I am trying to lighten up my handling of watercolor. Very often my colors are far more intense than I really want. I think part of this is the result of impatience and perhaps pre-cataract surgery days. Watercolor itself lends itself to a delicacy other media lack, I think, and to not play into the wetness and what it can do perhaps defeats watercolor’s beauty.
There is something about fog and early morning that always fascinates me. The idea that a cloud is on the ground (my father’s description of fog when I was about 5) still intrigues me. After all, clouds are UP!
So, a morning along the coast. Wet, soft, blurry, and giving way to a sunny, summer day.
It is always worthwhile looking at the works of various painters, regardless as the medium in which they are creating. The works of Edward Seago have a charm to them which is old world, peaceful, and hearkens to a quieter and simpler time. This painting is based loosely off one of his oil painting of the eastern English coastline. What attracted me was – and is – his vast skies. The low lying shoreline beneath such a magnificent sky is worth trying out. The same may be said of the watercolors of Edo Hannema – he, too, finds the work of Seago, and Edward Wesson, as sources for inspiration.
In Southern California, the sky, where I live, is almost always blue. No clouds, little haze. Humidity sits at zero. (I won’t discuss the vast amount of lotion I use!) However, the big skies of the midwest with towering clouds, or the piles of clouds over New Mexico, are in my memory, and so the clouds and moist skies of a wetter clime draw me.
Here, I used the 1.5 inch flat brush for 90% of the painting, resorting to a small flat brush – 1/4 inch – for some detail. Large washes, wet into wet, some glazing. Paper is Arches 140# CP, 16×20. The large brush is becoming a favorite for sure!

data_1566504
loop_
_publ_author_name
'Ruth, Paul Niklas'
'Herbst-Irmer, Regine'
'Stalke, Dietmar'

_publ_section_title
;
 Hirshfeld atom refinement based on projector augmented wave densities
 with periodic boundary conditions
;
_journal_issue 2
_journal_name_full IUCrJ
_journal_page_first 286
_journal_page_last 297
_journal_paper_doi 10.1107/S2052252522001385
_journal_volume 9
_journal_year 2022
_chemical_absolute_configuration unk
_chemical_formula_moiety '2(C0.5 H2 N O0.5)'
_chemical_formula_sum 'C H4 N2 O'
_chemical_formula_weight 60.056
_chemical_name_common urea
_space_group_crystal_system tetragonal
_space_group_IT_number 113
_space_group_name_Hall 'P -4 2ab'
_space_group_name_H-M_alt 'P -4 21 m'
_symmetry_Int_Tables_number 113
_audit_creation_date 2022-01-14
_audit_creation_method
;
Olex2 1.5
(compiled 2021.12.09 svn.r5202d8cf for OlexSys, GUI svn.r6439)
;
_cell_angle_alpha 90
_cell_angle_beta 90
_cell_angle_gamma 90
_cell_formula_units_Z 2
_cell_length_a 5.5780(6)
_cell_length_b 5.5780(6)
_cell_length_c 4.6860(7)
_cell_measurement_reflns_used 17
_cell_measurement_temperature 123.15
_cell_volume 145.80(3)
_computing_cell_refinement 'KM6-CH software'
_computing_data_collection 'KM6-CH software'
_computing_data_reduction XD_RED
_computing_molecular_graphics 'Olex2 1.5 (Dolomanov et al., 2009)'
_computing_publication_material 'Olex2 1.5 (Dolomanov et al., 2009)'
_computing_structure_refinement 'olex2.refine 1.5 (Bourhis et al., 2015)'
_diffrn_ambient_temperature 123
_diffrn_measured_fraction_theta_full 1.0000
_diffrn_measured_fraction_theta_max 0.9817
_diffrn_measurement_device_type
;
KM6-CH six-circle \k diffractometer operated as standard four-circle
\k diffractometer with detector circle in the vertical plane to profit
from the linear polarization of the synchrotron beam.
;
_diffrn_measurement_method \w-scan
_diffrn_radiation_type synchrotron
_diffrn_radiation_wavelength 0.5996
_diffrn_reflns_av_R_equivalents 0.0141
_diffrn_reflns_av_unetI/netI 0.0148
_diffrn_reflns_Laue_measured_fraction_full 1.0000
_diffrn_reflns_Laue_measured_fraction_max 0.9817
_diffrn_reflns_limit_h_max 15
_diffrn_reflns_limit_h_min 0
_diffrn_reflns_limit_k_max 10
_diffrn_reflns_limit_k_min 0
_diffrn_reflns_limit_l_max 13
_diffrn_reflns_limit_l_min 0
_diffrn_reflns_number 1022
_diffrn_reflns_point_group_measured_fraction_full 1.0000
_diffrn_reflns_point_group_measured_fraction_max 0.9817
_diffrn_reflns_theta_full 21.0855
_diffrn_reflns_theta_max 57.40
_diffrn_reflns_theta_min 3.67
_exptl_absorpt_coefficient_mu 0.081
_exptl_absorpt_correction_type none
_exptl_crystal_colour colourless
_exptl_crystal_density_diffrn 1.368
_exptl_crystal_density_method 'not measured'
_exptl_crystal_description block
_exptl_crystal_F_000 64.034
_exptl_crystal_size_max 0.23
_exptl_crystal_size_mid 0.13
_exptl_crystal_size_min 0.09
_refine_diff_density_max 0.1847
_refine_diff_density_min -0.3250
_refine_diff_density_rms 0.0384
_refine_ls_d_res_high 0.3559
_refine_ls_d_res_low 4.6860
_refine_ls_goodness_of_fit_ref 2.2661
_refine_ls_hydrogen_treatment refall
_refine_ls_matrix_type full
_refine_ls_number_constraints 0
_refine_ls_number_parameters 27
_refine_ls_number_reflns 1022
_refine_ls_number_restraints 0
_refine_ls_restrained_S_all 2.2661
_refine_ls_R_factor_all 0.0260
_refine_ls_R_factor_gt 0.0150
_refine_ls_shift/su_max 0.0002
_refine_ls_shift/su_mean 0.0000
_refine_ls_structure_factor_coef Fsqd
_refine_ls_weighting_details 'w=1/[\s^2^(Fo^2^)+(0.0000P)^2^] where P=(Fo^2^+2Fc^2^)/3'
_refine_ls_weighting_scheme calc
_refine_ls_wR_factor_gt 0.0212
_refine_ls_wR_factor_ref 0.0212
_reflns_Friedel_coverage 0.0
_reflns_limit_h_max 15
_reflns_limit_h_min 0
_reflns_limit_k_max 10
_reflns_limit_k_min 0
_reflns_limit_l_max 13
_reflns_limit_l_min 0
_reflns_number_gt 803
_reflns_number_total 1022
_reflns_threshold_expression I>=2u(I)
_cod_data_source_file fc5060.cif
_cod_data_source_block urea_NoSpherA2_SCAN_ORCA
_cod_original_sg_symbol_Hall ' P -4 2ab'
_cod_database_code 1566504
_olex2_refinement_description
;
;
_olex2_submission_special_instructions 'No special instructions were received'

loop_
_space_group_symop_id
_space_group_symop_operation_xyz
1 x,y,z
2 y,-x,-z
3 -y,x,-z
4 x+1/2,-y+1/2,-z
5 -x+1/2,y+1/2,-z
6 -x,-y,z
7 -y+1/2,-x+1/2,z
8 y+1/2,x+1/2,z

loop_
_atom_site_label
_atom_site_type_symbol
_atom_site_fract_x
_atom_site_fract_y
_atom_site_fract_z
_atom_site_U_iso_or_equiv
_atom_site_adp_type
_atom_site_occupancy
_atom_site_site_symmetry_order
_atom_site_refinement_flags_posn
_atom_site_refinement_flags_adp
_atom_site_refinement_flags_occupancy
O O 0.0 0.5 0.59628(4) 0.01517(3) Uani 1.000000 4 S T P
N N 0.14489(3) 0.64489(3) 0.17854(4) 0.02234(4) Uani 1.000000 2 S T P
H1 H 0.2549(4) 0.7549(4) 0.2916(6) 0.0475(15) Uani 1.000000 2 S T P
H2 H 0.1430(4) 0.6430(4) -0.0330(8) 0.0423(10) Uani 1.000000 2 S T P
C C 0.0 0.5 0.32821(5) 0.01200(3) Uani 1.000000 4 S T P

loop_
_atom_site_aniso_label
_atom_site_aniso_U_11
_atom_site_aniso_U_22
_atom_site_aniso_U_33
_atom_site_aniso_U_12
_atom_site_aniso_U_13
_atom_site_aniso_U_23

The large brush helps me keep my colors clean and think about masses rather than details. Big to small. I am also refreshing my water as I move along – this took about 2 or 3 refreshes – and cleaning off my palette, too. With a large brush, large washes, a lot of color is used. Clean palette, clean water, and, of course, a clean brush. The results are beginning to be seen.
When I first started to paint in watercolor – like when I was a teenager! – the advice was to use a brush bigger than what you think you need. Yeah, right. Over the years, I have resisted this, but lately I have been doing the majority of my painting with a 1.5 inch flat brush. From there, different brushes with different ideas in mind.
Here, 16×20 CP 140# Arches. I sponged the entire paper with water and then set in the sky. From there, the water and grasses along the shore, working to get blurring of colors into the wet paint. Then, the horizon with the same 1.5 inch brush. I let it dry.
From that point, it was a matter of thought. Initially, the sky dried to a pale color, so I laid in more dark paint for the sky, using a spray bottle to move the paint around, and holding the painting by hand, tilted the paper this way and that to run the paint in various directions.
Looking at it upside down always gives a new perspective, sometimes good, sometimes not. I added some dry brush for the weeds, and used a wet mixture of blues for the snow shadows. I also painted a darker version of the same snow blue into the distant water, moving it into the weeds / reeds. Then, more dry brush once the water had dried to overlap the paint I applied.
This is a stronger painting than some of my more more recent ones, and I will credit the large, flat brush forcing me to work simply. It’s actually much more fun, and easier, in many ways, because I am not getting finicky to the point of crazy.